Turkey and Poland have been removed from England’s quarantine-free travel corridor list, while Italy and Greece have retained their places.
Both Italy and Greece currently exceed the government’s 20 new cases per 100,000 people over seven days threshold, while Turkey does not.
However, like Portugal back at the start of September, both countries have been given at least another week’s grace.
Back then, transport secretary Grant Shapps said the government’s Joint Biosecurity Centre and ministers looked at a range of factors beyond the 20 new cases per 100,000 over seven days measures.
Mainland Portugal was subsequently removed from the travel corridor list a week later after its rate of Covid infection continued to rise.
Shapps confirmed on Thursday afternoon (1 October), in a string of tweets, that Turkey, Poland and the Dutch Caribbean islands of Bonaire, St Eustatius and Saba would lose their quarantine-free travel corridor status.
UK arrivals from any of these destinations will have to self-isolate for two weeks from 4am on Saturday (3 October). The government has also increased potential fines up to £10,000 for people who breach self-isolation following their return from countries or regions without travel corridors.
"The latest data indicates we need to remove Turkey, Poland, and Bonaire, St Eustatius and Saba from the #TravelCorridor list this week," said Shapps.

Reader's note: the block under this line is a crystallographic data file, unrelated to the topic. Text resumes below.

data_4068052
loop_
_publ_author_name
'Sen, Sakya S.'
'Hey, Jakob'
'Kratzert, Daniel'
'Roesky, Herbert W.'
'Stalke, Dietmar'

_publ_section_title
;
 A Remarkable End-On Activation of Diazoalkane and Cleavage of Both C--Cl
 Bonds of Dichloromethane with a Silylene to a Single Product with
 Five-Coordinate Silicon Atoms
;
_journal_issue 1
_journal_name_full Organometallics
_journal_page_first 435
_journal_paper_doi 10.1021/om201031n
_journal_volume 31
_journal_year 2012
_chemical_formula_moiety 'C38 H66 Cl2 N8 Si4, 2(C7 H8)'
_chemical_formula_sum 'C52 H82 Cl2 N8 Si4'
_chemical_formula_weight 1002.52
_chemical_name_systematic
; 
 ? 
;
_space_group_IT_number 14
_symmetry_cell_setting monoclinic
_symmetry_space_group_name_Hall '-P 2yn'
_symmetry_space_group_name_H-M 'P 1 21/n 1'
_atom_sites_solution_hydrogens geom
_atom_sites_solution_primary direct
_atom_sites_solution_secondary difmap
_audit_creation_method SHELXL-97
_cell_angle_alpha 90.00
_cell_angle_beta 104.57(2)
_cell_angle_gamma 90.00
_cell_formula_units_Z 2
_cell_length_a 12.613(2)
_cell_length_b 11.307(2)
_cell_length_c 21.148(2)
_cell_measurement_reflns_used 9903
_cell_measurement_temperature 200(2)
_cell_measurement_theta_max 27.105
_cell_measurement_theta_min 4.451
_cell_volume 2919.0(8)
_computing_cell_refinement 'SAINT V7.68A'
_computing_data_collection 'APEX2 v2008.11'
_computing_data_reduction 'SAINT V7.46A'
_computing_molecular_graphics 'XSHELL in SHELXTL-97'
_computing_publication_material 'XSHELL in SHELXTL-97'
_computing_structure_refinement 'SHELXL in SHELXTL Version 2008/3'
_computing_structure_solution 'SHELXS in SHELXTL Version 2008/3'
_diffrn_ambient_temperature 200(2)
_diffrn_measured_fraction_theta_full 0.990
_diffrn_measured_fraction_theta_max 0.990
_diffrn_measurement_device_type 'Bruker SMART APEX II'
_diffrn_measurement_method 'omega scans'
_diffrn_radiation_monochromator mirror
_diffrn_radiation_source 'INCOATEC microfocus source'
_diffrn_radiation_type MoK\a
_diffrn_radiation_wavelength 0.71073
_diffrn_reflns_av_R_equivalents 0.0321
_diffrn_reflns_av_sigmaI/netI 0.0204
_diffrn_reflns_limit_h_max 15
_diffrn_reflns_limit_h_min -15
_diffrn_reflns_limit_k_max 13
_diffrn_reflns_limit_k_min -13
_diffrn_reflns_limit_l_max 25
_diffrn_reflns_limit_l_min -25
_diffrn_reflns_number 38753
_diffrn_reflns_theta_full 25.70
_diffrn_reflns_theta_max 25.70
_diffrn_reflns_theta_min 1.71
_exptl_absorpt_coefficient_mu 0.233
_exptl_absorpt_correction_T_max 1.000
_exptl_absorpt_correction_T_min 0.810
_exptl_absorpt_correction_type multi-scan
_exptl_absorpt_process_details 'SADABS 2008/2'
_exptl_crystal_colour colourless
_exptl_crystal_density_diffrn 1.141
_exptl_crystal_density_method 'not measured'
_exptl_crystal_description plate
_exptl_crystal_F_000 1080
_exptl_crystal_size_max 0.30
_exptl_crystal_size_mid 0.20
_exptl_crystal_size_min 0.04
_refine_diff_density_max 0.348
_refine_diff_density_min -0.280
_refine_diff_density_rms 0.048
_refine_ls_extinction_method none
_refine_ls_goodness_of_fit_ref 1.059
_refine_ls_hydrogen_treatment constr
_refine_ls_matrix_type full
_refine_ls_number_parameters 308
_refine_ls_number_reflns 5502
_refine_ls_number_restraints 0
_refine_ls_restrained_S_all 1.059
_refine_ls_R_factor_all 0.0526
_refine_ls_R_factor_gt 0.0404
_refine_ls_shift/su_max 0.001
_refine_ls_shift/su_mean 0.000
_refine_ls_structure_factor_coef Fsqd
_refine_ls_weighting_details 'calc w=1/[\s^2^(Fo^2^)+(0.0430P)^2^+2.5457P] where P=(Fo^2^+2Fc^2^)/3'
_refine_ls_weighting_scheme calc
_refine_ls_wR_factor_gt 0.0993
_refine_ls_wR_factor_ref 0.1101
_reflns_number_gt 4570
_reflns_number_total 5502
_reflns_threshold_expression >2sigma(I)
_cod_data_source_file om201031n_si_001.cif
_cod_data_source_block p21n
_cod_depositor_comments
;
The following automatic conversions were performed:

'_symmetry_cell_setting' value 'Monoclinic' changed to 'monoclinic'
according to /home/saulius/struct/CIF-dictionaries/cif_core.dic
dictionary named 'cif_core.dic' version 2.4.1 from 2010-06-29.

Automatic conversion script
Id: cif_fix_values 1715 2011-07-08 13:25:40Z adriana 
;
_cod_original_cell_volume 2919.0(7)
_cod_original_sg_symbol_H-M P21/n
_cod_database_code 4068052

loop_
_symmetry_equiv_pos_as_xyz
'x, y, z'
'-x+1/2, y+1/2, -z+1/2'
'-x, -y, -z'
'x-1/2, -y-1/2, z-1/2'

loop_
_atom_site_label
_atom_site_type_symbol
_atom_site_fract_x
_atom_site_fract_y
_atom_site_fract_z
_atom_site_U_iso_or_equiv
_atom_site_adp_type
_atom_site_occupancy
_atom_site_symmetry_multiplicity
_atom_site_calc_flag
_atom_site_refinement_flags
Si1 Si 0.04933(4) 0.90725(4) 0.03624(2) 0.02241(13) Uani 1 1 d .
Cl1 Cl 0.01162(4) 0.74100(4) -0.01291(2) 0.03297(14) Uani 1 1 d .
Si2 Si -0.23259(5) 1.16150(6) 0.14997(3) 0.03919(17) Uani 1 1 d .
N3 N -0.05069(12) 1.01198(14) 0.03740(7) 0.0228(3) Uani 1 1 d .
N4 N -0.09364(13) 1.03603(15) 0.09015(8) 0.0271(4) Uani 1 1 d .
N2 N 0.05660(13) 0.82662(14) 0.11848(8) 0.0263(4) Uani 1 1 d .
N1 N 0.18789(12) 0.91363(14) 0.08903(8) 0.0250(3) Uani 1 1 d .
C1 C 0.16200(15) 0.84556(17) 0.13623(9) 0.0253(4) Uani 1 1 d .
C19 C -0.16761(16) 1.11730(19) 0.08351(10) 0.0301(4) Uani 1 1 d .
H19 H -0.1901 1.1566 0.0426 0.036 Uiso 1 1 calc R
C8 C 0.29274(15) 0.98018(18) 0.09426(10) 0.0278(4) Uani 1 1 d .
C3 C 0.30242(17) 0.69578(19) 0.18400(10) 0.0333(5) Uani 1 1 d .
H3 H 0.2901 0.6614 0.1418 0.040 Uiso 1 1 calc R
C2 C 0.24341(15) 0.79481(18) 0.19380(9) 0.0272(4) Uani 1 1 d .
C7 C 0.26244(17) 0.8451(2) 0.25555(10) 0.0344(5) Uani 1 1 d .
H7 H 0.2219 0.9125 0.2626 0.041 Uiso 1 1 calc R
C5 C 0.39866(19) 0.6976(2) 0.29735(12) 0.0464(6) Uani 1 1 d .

"This means if you arrive from these destinations from 4am Saturday 3 October, you will need to self-isolate."
On Poland specifically, Shapps added: "Data from Poland shows that test positivity has nearly doubled increasing from 3.9% to 5.8% alongside a rapid increase in weekly cases, causing the Joint Biosecurity Centre to update their recommendation."
A statement from the Department for Transport clarified why Turkey has lost its travel corridor status.
"The Turkish Health Ministry has said it has been defining the number of new Covid-19 cases in a different way to the definition used by international organisations such as WHO and ECDC, meaning that the JBC’s (Joint Biosecurity Centre) risk assessment for Turkey has been updated to reflect the likely impact of this on the data for incidence and test positivity rates," said the DFT.
The Foreign Office (FCDO) is also now advising against all non-essential travel to Poland and Turkey, as well as the Caribbean island of St Maarten and St Martin.
But the FCDO has added exemptions to this advice to British Virgin Islands and Seychelles, which both already have travel corridors with the UK.